Until a year ago the word "crunch" was something associated with a chocolate bar or a competitive sports event. No one outside the esoteric world of the interbank market - where financial institutions swap loans - would have applied it to an economic condition. Twelve months on from 9 August 2007, the day the markets froze over, it has become a headline writers' favourite and part of the national dialogue.
If people want to discuss why the price of their home has fallen, why their job may be in danger, why they no longer feel comfortable with the bank they have dealt with for a lifetime, or why Gordon Brown's government has imploded, the blame is laid at the feet of the crunch.
Historically, credit crunches have been short-term events, temporary blockages in financial markets that, with a little care and attention from the central banks, are cleared in a matter of weeks or, at worst, months.
There was, for instance, a short-term credit crunch after the 11 September 2001 attacks that was swiftly dealt with by the then chairman of the Federal Reserve, Alan Greenspan, who lowered interest rates and flooded the system with cash. The credit markets took fright again in 2002 when the dotcom bubble burst, but after a few short weeks of panic they were up and running again. The main characteristic of the crunch of 2007-2008 is its sheer doggedness.
As the International Monetary Fund noted in a recent special report: "Credit risks remain elevated and systemic strains in funding markets continue despite official action." In other words, despite all the assistance provided by the Federal Reserve in the United States, by the Bank of England and the Frankfurt-based European Central Bank, the money markets are as fragile as ever.
A damaged system
This time, the crunch is firmly rooted in the financial system, rather than external shocks such as the Yom Kippur War, the Iranian Revolution or 9/11. This is what makes it similar to the Great Depression of the 1930s and the Japanese banking meltdown of the 1990s. And instead of being rooted in one economy or any single group of financial institutions, the crunch has been a global event.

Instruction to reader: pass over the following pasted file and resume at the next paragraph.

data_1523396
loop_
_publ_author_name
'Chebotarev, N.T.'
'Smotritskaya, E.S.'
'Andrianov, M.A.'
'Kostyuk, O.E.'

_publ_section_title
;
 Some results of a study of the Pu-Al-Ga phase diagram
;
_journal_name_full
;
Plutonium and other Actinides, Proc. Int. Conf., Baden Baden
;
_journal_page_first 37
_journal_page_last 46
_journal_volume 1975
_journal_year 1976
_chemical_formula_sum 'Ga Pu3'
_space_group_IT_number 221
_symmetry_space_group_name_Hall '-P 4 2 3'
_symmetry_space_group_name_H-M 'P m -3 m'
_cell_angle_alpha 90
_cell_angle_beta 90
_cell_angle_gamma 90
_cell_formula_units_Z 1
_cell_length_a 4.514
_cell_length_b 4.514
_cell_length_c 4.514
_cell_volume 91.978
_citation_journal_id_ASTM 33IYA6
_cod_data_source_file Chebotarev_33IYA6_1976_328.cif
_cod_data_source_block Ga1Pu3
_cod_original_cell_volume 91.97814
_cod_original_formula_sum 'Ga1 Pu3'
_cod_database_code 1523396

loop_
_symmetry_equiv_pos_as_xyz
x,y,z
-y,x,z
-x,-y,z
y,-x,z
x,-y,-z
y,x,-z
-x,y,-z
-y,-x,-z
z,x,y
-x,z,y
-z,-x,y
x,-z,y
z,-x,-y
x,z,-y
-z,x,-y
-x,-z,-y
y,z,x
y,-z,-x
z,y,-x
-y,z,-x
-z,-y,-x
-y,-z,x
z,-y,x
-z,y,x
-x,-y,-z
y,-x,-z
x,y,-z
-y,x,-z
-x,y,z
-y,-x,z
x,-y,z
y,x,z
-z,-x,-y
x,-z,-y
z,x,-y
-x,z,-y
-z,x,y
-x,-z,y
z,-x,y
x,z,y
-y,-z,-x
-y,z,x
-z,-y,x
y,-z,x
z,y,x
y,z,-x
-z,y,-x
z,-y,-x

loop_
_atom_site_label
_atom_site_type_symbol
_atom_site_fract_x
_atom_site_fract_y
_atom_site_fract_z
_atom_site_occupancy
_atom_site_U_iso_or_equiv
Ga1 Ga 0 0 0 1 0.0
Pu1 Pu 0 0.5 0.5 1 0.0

The "originate and distribute" model of finance, under which loans are raised and packaged in one place and then sold on to other parties, means that there is probably not a financial player who has managed to avoid the toxic debt (based originally on US sub-prime mortgages) that has infected the whole system.
Each time the authorities appear to have resolved the problem another difficulty pops up. The saga began in August last year when the French bank BNP, a couple of German banks and Britain's Northern Rock found they could no longer raise funds on the interbank markets. Central banks (though not the Bank of England) stepped in with massive assistance and the markets - with the great exception of the UK - were calmed. It took a full-scale bank run to galvanise the Bank of England and the Chancellor, Alistair Darling, into action and £55bn of taxpayers' money to calm the crisis at the Rock. By Christmas 2007 an uneasy calm had descended.
Then, in March 2008, it started all over again with the collapse of the investment house Bear Stearns. Its failure and rescue by J P Morgan Chase brought credit markets to a shuddering halt and required a new round of assistance by central banks. The Bank of England did its bit through a "special liquidity scheme" that injected at least £50bn into the money markets.
Again, calm settled over the markets, only to be shattered in July with the crisis at Fannie Mae and Freddie Mac, the American mortgage intermediaries, which were bailed out by the US Treasury and Congress. An echo of their problems was heard on these shores with the rescue of a fundraising issue for the Bradford & Bingley by the six largest high-street banks, the takeover of Alliance & Leicester by Santander of Spain and a City operation to support a £4bn cash-raising issue by Halifax Bank of Scotland.
The crunch is still with us. The interest rates that banks charge each other for loans remain almost three-quarters of a point above official bank rates, indicating a degree of stress. Borrowing for house purchase and for businesses has been squeezed, bringing the housing market and commerce to a grinding halt.
Most worrying, however, is that the IMF estimates that so far only about half of the £250bn of toxic debt at the heart of the crunch has been fully recognised. That means many more months of misery and the possibility of a deepening slump until the full impact of the crunch of 2007 has been absorbed and normality restored to the money markets.
Alex Brummer is City editor of the Daily Mail. His book "The Crunch" is published by Random House Business (£11.99)